Posts tagged with "chinese american"

Aug 5

Arthur Chu: I Went From Jeopardy Villain to Asian-American Icon - NBC News

Chinatown Beautification Day 2014

A Little about Us

Chinatown Youth Initiatives is a non-profit organization dedicated to empowering New York City Youth with the knowledge and skills to address the needs of Chinatown, Asian Americans and other underrepresented communities. One of the events that we host to achieve these goals is CYI’s annual Chinatown Beautification Day! What began as a mission to address the concerns of the negligence of post 9/11’s Lower East Side has since then evolved into a two part event that brings youth from all around the city to participate in a unique learning experience. During the first day of the event, volunteers will be able to participate in a conference where qualified facilitators will lead them through a variety of workshops. The workshops will vary in content, but topics such as environmentalism, sustainability, hate crimes, and Asian-American politics are all fair game. These discussions encourage active contributions, and are designed to give the participants a chance to voice their opinions and to learn from each other.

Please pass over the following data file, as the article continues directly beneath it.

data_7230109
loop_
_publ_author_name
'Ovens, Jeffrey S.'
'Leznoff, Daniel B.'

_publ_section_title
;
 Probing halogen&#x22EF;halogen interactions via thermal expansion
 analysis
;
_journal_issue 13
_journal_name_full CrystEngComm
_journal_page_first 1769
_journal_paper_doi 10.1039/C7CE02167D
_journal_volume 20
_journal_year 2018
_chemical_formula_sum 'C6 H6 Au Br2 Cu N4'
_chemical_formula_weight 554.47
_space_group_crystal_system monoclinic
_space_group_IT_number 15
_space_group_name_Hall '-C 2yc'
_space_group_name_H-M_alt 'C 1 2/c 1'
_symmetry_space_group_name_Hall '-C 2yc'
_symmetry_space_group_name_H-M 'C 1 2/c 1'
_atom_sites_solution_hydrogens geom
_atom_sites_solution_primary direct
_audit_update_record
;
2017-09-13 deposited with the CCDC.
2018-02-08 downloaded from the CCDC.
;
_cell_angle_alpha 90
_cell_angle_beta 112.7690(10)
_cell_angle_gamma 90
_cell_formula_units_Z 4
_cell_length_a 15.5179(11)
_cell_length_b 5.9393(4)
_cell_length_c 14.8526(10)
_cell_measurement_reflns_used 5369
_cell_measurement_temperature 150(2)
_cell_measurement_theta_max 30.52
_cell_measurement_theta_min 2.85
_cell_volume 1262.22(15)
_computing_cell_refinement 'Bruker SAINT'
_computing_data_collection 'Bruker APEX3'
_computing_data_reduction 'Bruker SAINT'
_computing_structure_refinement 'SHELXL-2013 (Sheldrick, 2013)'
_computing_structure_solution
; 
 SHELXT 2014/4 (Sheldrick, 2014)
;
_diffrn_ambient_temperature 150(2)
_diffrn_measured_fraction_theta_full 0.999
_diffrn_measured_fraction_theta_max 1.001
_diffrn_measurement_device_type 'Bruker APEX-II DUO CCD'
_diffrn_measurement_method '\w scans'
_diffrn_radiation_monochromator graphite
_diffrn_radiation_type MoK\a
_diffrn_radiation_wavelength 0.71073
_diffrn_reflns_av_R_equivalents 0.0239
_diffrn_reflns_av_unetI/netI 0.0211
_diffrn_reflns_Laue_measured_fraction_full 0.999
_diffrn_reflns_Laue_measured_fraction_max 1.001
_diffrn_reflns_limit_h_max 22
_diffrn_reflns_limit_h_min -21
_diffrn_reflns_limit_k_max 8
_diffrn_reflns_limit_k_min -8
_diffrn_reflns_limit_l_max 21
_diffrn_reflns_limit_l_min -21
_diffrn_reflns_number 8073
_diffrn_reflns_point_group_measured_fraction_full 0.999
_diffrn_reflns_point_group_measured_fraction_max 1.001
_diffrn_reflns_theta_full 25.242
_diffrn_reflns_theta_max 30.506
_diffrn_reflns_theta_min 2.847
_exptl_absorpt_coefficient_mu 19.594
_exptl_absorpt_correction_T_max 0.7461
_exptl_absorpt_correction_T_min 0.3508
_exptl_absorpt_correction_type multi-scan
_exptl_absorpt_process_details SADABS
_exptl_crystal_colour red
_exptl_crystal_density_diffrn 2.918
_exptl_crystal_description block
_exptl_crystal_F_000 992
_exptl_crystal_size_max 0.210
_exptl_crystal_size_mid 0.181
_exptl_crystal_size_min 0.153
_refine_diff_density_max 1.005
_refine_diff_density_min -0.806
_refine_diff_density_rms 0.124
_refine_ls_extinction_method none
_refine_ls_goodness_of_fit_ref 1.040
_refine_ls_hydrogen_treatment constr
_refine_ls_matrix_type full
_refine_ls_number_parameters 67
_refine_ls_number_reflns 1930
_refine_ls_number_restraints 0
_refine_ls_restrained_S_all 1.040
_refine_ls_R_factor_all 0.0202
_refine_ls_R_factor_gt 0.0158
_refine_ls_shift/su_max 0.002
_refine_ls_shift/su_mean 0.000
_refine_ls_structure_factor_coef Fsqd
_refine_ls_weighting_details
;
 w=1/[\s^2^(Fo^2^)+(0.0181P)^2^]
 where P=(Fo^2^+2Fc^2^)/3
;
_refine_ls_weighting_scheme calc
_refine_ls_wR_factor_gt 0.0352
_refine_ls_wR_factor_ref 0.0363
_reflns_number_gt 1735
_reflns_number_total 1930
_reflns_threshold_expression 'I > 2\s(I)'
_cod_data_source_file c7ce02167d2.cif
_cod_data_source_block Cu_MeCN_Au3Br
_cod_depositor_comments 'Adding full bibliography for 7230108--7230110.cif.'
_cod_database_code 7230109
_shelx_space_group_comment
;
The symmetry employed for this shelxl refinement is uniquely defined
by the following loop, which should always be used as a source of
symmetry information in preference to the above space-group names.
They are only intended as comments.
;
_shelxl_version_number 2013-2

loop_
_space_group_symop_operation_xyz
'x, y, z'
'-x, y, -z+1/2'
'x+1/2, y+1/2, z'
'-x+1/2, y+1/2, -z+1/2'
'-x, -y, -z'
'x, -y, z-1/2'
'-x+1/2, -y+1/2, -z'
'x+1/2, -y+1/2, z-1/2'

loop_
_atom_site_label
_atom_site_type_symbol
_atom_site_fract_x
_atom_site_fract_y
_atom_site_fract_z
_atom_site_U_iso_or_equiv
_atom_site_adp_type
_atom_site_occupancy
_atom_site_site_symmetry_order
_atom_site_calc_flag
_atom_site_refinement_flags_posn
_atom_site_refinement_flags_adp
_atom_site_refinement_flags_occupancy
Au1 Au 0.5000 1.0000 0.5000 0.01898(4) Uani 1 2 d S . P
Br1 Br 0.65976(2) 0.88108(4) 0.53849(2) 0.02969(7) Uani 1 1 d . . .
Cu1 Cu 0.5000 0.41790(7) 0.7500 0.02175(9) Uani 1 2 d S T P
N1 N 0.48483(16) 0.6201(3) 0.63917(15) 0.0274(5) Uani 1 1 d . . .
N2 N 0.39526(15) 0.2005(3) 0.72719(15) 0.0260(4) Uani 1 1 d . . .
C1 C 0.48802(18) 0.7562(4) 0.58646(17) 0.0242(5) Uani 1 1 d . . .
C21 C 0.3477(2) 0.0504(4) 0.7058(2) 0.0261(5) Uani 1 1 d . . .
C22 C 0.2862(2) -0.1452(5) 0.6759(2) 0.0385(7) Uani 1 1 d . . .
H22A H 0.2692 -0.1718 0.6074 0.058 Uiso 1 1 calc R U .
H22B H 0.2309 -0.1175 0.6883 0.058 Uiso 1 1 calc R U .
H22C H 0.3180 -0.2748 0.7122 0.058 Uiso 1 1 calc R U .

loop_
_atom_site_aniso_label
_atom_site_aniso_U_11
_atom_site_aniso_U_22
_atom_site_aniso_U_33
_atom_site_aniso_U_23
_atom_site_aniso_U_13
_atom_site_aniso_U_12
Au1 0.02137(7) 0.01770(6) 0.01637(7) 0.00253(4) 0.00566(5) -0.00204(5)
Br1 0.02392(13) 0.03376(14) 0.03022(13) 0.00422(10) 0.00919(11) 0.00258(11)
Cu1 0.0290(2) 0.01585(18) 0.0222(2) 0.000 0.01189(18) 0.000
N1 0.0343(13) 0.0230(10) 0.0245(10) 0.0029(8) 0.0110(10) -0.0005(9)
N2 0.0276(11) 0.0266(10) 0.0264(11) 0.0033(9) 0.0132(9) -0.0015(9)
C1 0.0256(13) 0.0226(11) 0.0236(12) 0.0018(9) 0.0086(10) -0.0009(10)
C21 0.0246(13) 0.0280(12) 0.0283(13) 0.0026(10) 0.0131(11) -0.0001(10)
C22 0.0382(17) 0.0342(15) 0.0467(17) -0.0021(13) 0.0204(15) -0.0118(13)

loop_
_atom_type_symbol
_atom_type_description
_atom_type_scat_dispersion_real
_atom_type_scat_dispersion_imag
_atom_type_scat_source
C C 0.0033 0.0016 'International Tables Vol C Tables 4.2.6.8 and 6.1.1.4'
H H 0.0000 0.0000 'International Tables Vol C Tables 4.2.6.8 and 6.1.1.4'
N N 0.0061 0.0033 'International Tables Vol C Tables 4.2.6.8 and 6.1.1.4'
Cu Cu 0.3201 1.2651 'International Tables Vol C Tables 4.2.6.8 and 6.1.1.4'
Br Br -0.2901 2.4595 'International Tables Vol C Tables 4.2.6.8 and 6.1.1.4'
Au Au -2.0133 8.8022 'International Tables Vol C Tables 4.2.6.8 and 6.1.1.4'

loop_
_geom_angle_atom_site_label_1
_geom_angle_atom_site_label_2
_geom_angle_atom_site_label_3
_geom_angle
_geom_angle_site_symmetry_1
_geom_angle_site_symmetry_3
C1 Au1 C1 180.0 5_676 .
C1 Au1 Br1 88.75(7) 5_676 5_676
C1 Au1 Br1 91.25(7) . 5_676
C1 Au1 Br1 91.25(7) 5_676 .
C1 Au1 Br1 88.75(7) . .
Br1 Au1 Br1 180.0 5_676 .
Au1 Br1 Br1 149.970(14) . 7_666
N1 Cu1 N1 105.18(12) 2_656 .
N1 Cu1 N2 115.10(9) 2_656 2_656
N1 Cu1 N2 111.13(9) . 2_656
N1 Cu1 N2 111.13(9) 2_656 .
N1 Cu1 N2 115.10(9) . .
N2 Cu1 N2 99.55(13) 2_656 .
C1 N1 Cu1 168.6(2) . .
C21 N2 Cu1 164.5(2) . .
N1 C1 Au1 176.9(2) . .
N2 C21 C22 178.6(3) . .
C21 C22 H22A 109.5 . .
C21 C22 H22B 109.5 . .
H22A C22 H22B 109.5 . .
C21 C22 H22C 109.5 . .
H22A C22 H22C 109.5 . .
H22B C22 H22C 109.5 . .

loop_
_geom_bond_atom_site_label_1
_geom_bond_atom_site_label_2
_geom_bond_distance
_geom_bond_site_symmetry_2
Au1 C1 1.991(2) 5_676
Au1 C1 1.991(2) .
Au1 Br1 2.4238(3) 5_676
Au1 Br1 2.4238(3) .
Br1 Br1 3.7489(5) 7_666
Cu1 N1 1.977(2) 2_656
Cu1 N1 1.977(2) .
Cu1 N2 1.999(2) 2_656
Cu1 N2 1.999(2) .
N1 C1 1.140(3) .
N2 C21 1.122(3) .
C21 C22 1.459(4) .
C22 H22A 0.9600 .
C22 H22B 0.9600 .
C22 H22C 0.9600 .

The second part of the event gives the volunteers a chance to go out onto the streets of Chinatown armed with brooms, dustpans, and garbage bags. This part of the event not only shows the Chinatown community that we really care, but will also act as a message, telling the people who traverse Chinatown to remember to take care of the community.

Our Goals(why we need money)